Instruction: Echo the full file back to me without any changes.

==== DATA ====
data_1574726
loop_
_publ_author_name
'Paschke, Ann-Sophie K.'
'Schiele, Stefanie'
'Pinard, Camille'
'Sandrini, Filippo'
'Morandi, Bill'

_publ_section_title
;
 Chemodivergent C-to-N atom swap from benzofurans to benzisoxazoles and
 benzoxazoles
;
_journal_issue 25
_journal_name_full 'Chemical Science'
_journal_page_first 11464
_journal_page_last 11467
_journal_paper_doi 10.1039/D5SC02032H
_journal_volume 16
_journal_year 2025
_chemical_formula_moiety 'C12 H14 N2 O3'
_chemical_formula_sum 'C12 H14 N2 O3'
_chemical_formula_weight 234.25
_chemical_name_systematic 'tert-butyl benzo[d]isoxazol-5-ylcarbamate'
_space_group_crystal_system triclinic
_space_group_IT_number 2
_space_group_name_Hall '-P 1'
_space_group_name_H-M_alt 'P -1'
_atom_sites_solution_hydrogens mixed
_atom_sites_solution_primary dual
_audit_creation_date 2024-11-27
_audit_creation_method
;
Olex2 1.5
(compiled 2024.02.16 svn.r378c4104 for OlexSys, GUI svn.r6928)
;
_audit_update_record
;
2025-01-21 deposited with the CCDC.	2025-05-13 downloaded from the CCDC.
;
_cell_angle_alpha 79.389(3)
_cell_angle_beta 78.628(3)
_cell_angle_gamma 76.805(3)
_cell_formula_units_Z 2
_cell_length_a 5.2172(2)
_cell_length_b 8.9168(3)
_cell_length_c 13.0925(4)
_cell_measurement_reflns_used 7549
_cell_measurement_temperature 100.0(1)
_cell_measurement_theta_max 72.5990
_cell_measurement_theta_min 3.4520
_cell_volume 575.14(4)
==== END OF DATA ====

data_1574726
loop_
_publ_author_name
'Paschke, Ann-Sophie K.'
'Schiele, Stefanie'
'Pinard, Camille'
'Sandrini, Filippo'
'Morandi, Bill'

_publ_section_title
;
 Chemodivergent C-to-N atom swap from benzofurans to benzisoxazoles and
 benzoxazoles
;
_journal_issue 25
_journal_name_full 'Chemical Science'
_journal_page_first 11464
_journal_page_last 11467
_journal_paper_doi 10.1039/D5SC02032H
_journal_volume 16
_journal_year 2025
_chemical_formula_moiety 'C12 H14 N2 O3'
_chemical_formula_sum 'C12 H14 N2 O3'
_chemical_formula_weight 234.25
_chemical_name_systematic 'tert-butyl benzo[d]isoxazol-5-ylcarbamate'
_space_group_crystal_system triclinic
_space_group_IT_number 2
_space_group_name_Hall '-P 1'
_space_group_name_H-M_alt 'P -1'
_atom_sites_solution_hydrogens mixed
_atom_sites_solution_primary dual
_audit_creation_date 2024-11-27
_audit_creation_method
;
Olex2 1.5
(compiled 2024.02.16 svn.r378c4104 for OlexSys, GUI svn.r6928)
;
_audit_update_record
;
2025-01-21 deposited with the CCDC.	2025-05-13 downloaded from the CCDC.
;
_cell_angle_alpha 79.389(3)
_cell_angle_beta 78.628(3)
_cell_angle_gamma 76.805(3)
_cell_formula_units_Z 2
_cell_length_a 5.2172(2)
_cell_length_b 8.9168(3)
_cell_length_c 13.0925(4)
_cell_measurement_reflns_used 7549
_cell_measurement_temperature 100.0(1)
_cell_measurement_theta_max 72.5990
_cell_measurement_theta_min 3.4520
_cell_volume 575.14(4)